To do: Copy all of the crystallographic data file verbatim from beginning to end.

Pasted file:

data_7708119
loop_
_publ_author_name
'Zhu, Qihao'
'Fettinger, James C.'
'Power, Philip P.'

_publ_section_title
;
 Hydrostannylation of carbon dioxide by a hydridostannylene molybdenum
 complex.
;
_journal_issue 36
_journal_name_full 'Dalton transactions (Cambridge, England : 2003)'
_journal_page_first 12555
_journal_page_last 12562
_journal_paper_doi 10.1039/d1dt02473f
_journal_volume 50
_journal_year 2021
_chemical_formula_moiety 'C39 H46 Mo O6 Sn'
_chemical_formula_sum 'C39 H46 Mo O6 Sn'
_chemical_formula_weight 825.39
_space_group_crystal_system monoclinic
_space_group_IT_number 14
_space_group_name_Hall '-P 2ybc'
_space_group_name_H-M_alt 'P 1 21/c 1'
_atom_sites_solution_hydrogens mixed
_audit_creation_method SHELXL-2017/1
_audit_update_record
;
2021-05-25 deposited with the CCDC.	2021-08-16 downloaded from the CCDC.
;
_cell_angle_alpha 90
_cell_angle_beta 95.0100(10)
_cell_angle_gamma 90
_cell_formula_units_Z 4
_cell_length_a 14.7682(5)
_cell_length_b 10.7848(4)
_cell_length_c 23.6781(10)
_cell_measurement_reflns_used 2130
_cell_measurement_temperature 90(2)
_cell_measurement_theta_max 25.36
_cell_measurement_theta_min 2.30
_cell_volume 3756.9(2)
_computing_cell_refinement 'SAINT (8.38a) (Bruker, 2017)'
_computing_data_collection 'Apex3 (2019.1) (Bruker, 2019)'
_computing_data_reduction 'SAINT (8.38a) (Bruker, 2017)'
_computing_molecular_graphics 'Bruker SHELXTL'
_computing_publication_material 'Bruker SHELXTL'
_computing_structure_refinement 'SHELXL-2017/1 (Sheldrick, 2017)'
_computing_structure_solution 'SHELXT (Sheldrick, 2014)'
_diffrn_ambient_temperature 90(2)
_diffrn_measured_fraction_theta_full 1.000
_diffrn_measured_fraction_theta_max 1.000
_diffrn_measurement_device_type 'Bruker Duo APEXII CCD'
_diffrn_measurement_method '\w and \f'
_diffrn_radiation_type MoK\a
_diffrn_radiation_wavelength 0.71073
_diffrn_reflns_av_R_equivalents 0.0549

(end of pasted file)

data_7708119
loop_
_publ_author_name
'Zhu, Qihao'
'Fettinger, James C.'
'Power, Philip P.'

_publ_section_title
;
 Hydrostannylation of carbon dioxide by a hydridostannylene molybdenum
 complex.
;
_journal_issue 36
_journal_name_full 'Dalton transactions (Cambridge, England : 2003)'
_journal_page_first 12555
_journal_page_last 12562
_journal_paper_doi 10.1039/d1dt02473f
_journal_volume 50
_journal_year 2021
_chemical_formula_moiety 'C39 H46 Mo O6 Sn'
_chemical_formula_sum 'C39 H46 Mo O6 Sn'
_chemical_formula_weight 825.39
_space_group_crystal_system monoclinic
_space_group_IT_number 14
_space_group_name_Hall '-P 2ybc'
_space_group_name_H-M_alt 'P 1 21/c 1'
_atom_sites_solution_hydrogens mixed
_audit_creation_method SHELXL-2017/1
_audit_update_record
;
2021-05-25 deposited with the CCDC.	2021-08-16 downloaded from the CCDC.
;
_cell_angle_alpha 90
_cell_angle_beta 95.0100(10)
_cell_angle_gamma 90
_cell_formula_units_Z 4
_cell_length_a 14.7682(5)
_cell_length_b 10.7848(4)
_cell_length_c 23.6781(10)
_cell_measurement_reflns_used 2130
_cell_measurement_temperature 90(2)
_cell_measurement_theta_max 25.36
_cell_measurement_theta_min 2.30
_cell_volume 3756.9(2)
_computing_cell_refinement 'SAINT (8.38a) (Bruker, 2017)'
_computing_data_collection 'Apex3 (2019.1) (Bruker, 2019)'
_computing_data_reduction 'SAINT (8.38a) (Bruker, 2017)'
_computing_molecular_graphics 'Bruker SHELXTL'
_computing_publication_material 'Bruker SHELXTL'
_computing_structure_refinement 'SHELXL-2017/1 (Sheldrick, 2017)'
_computing_structure_solution 'SHELXT (Sheldrick, 2014)'
_diffrn_ambient_temperature 90(2)
_diffrn_measured_fraction_theta_full 1.000
_diffrn_measured_fraction_theta_max 1.000
_diffrn_measurement_device_type 'Bruker Duo APEXII CCD'
_diffrn_measurement_method '\w and \f'
_diffrn_radiation_type MoK\a
_diffrn_radiation_wavelength 0.71073
_diffrn_reflns_av_R_equivalents 0.0549